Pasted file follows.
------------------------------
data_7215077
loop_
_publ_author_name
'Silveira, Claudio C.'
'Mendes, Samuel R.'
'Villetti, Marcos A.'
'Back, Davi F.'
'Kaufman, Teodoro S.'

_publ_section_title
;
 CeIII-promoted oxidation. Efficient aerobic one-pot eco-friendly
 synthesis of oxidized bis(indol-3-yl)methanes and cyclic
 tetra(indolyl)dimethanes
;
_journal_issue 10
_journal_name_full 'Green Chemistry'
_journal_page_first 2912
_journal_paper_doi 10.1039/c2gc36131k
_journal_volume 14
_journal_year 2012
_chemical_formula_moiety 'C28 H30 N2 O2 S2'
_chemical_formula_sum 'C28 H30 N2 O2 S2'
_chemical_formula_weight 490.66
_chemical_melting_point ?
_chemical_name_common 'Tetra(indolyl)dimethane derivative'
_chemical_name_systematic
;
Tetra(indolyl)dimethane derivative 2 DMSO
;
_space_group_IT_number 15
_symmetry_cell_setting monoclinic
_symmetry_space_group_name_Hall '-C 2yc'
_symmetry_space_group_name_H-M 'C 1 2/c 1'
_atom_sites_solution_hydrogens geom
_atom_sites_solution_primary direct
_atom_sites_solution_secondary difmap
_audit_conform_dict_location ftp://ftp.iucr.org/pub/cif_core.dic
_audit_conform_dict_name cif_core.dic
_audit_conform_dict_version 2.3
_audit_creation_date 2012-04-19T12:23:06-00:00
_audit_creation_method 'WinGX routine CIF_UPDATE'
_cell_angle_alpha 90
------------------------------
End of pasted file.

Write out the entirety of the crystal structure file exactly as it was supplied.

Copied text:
data_7215077
loop_
_publ_author_name
'Silveira, Claudio C.'
'Mendes, Samuel R.'
'Villetti, Marcos A.'
'Back, Davi F.'
'Kaufman, Teodoro S.'

_publ_section_title
;
 CeIII-promoted oxidation. Efficient aerobic one-pot eco-friendly
 synthesis of oxidized bis(indol-3-yl)methanes and cyclic
 tetra(indolyl)dimethanes
;
_journal_issue 10
_journal_name_full 'Green Chemistry'
_journal_page_first 2912
_journal_paper_doi 10.1039/c2gc36131k
_journal_volume 14
_journal_year 2012
_chemical_formula_moiety 'C28 H30 N2 O2 S2'
_chemical_formula_sum 'C28 H30 N2 O2 S2'
_chemical_formula_weight 490.66
_chemical_melting_point ?
_chemical_name_common 'Tetra(indolyl)dimethane derivative'
_chemical_name_systematic
;
Tetra(indolyl)dimethane derivative 2 DMSO
;
_space_group_IT_number 15
_symmetry_cell_setting monoclinic
_symmetry_space_group_name_Hall '-C 2yc'
_symmetry_space_group_name_H-M 'C 1 2/c 1'
_atom_sites_solution_hydrogens geom
_atom_sites_solution_primary direct
_atom_sites_solution_secondary difmap
_audit_conform_dict_location ftp://ftp.iucr.org/pub/cif_core.dic
_audit_conform_dict_name cif_core.dic
_audit_conform_dict_version 2.3
_audit_creation_date 2012-04-19T12:23:06-00:00
_audit_creation_method 'WinGX routine CIF_UPDATE'
_cell_angle_alpha 90